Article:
Honey Bee Forage Sources in Maryland

We watched our girls visit early bloomers like winter aconite, crocus, and hellebores, grateful for these food sources while we wait for the warmer temperatures needed to wake up more pollen and nectar-rich plants.  April is now upon us with promises of rising temperatures, sunny skies and rain to help in the cause.  These warmer days with greening vegetation and extended daylight hours are quite enticing to honey bees as they continue their spring build up. 


This girl was filling her pollen pouches in my crocus patch last week, the sun and warm temperature luring her to forage and support the spring build up within her hive.


April is also an exciting time for beekeepers, as we are once again afforded time in our hives, observing, supporting and anticipating needs like good bee stewards.  The commonality between bees and beekeepers this time of year is our eager anticipation of the nectar flow, and it’s about to begin!

Historically, our nectar flow in Carroll County, Maryland begins mid-April, lasting several weeks into May.  Weather always plays a role in the flow, improving the bloom or squelching it too soon.  Some of the most critical nectar sources come to us in the form of trees.  With so much vegetation leafing out and growing, colors pleasing to our eyes and to those of honey bees, there seems to be an abundance of choice for our girls.    Industrious honeybees focus on the most important food sources that allow them to store up honeycomb cells fast and furious, primarily nectar from tulip poplar and black locust here, followed by blackberries and clovers, sumac and basswood rounding out the top forage species for our area per NASA. 


My blackberry patch buzzes with bees in spring.  Blackberries are a key nectar source for honey bees in Maryland but they do not come without the responsibility to prune to keep them from taking over, a small investment for such a big payoff.



My hives are situated next to my blackberry patch on one side and old tulip poplars on the other.  Is it a coincidence that that the one hive pictured here graced me with over 100 pounds of honey last year?



So many berries to pick!



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After watching bees pollinate these berries in spring, sweet, ripe berries adorned my homemade yogurt, causing me to pause as I filled with gratitude for the services of honey bees.


Blooming dandelions will tip us off that the flow is here.  While dandelions serve as a good indicator of the beginning of the flow, bear in mind that many plants bloom outside of the typical range because of their location.  I’ve seen dandelions bloom as early as February on the side of our church where they get a lot of sun and are well protected, serving this patch of dandelions much like a microclimate.  They’re just outliers.  We look for the blooms on a more consistent basis to indicate the beginning of the flow and they will soon be here.


dandelion with bee
Dandelions serve as an important food source for honey bees because they bloom early in the season and like clover, flourish well into fall.  The blooms close at night, protecting the rich pollen from rain and dew.


bee on clover
Honey bee laboriously working white clover in my yard.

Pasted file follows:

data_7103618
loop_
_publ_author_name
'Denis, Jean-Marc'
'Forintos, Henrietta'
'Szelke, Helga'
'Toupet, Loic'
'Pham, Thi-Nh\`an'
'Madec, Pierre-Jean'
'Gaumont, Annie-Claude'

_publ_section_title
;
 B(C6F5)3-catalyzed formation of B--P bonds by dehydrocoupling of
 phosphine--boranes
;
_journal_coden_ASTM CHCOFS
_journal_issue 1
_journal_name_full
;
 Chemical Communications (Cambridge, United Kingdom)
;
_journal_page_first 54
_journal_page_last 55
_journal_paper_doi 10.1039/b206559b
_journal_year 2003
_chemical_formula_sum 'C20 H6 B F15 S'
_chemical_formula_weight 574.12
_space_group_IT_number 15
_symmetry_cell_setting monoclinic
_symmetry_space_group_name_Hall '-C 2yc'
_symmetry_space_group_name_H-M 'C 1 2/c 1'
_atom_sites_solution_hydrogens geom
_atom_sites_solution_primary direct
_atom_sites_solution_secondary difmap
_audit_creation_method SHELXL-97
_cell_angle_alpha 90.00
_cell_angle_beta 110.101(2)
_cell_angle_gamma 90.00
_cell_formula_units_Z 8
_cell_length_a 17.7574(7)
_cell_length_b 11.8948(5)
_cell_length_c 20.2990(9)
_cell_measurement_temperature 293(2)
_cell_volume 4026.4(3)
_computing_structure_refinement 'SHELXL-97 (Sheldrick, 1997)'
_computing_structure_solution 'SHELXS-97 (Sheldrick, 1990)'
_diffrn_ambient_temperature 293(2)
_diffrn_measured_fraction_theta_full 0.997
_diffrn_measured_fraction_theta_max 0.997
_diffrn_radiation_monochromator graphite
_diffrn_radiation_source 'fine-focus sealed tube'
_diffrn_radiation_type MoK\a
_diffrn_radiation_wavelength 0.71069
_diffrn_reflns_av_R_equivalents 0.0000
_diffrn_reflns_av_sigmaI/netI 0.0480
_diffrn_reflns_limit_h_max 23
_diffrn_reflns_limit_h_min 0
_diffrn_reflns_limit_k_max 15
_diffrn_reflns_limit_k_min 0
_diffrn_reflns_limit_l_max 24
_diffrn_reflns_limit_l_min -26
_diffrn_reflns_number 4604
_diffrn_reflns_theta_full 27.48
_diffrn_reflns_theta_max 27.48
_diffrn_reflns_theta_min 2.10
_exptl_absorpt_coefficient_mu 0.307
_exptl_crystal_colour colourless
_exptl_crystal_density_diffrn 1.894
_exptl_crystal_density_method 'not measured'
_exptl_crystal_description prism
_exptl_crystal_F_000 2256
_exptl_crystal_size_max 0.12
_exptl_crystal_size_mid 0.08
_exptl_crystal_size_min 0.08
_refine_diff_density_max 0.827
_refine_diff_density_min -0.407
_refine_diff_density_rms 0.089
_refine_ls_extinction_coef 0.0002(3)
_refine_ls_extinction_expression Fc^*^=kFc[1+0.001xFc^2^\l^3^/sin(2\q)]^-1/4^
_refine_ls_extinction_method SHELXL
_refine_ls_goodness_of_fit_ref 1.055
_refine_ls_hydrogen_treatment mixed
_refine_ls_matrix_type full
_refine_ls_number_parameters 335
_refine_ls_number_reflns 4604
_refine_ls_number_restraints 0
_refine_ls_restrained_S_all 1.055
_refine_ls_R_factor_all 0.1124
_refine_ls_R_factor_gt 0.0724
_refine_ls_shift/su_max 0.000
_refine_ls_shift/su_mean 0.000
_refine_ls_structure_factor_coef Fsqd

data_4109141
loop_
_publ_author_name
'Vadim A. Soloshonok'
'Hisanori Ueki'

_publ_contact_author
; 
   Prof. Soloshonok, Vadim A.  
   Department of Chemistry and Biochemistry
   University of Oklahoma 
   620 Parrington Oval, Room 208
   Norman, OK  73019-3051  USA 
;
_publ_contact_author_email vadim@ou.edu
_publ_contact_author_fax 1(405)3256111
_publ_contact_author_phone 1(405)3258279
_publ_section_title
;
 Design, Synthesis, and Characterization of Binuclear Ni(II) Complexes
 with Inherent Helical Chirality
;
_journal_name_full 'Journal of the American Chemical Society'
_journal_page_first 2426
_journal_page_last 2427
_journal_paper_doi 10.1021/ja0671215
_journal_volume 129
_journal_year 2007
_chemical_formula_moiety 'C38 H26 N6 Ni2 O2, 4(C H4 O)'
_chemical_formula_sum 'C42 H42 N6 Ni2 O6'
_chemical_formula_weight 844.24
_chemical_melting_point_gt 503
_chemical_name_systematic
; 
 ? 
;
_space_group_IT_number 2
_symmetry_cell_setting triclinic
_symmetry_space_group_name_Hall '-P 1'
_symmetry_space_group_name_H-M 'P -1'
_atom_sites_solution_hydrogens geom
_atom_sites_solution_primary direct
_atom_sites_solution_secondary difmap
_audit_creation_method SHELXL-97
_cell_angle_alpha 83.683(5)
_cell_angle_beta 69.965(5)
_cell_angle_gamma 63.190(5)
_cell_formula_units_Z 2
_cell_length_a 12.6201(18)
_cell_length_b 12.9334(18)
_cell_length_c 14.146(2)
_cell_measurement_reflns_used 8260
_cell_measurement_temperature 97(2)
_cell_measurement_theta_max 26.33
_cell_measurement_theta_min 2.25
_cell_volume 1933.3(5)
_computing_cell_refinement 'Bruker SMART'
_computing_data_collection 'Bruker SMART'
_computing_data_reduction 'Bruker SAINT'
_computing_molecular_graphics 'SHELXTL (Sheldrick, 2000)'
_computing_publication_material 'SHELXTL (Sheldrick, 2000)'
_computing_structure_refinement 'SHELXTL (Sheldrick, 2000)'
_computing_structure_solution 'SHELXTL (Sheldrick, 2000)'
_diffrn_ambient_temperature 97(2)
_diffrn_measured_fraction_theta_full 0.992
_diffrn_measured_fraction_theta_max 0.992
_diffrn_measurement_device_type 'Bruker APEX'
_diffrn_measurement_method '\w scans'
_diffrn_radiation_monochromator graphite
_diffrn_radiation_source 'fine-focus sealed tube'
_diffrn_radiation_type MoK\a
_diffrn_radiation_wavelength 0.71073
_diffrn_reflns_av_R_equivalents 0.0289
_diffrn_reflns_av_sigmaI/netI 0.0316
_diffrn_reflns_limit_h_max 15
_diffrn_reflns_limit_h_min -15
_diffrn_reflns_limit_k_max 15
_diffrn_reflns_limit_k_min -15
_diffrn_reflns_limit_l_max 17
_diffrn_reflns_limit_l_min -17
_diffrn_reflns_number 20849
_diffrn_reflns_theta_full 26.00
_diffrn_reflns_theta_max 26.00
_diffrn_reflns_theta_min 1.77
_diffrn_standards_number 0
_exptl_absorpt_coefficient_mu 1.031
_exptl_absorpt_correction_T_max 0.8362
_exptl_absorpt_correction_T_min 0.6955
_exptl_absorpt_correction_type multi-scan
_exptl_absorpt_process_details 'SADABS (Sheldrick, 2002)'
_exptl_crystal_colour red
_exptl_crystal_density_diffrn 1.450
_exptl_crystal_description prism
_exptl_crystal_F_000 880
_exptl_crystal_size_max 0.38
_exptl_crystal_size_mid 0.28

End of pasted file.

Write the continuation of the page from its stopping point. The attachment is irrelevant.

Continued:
Dandelions and clovers are easy to spot in our yards and within the areas we travel.  Tulip Poplar and Black Locust trees are not as easy to spot in bloom because not every yard has them and they are such large trees.  I am fortunate enough to have many old tulip poplars in the adjoining woods by my hives but at 70 feet tall, seeing their blooms is not practical.  I have been monitoring their buds and watching them fatten up, something easy to see from the ground below, but it will become harder to see those blooms open as leaves fill in.  Long before the wind or rain knock down big tulip poplar blossoms, my bees will exit their hives, orient and head virtually straight up to them.  That’s how I will know that the tulip poplar is in bloom.

A tulip poplar blossom knocked down by the wind provided an unexpected treat for ants as they feasted on the sweet nectar.


A steep climb to a rocky outcrop on a hike last year, led to an opportunity to be at eye level with tulip poplar blooms.

Black Locust trees easily reach 50 feet in height, but their blooms are easier to identify from the ground because of the large clusters of eye-catching, fragrant, white blooms, reaching five inches in length, draping across the trees.   As a member of the legume family, the blooms resemble sweet pea flowers.  On a walk last April, I saw one in bloom long before I was close enough to inspect it because of this phenomenon, and the fact that the tree was filled with buzzing life also investigating the blooms.

White clusters of black locust blooms easily seen from the ground.


Black locust blossoms brought down from the wind show a striking resemblance to sweet peas.

Many nurseries stock bee friendly trees for spring planting such as tulip poplar, red maple, Eastern redbud, serviceberry, white fringetree, and American linden that supplement key nectar sources.  Visit the Honey Bee Net site maintained by NASA to see the list of key forage sources for honey bees for your area (https://honeybeenet.gsfc.nasa.gov/Honeybees/ForageRegion.php?StReg=MD_11). 

Spring planting is upon us.  Since clovers and dandelions are freebies, adding one of the aforementioned trees would be a lovely way to support future pollinators, paying it forward a bit as trees can take years to brandish blooms.  Well-sited trees will establish roots, reach for the sky and provide for the future.  As beekeepers we can all get around that kind of altruism.  Let the nectar flow friends!

One of many redbuds in bloom in my yard last year.




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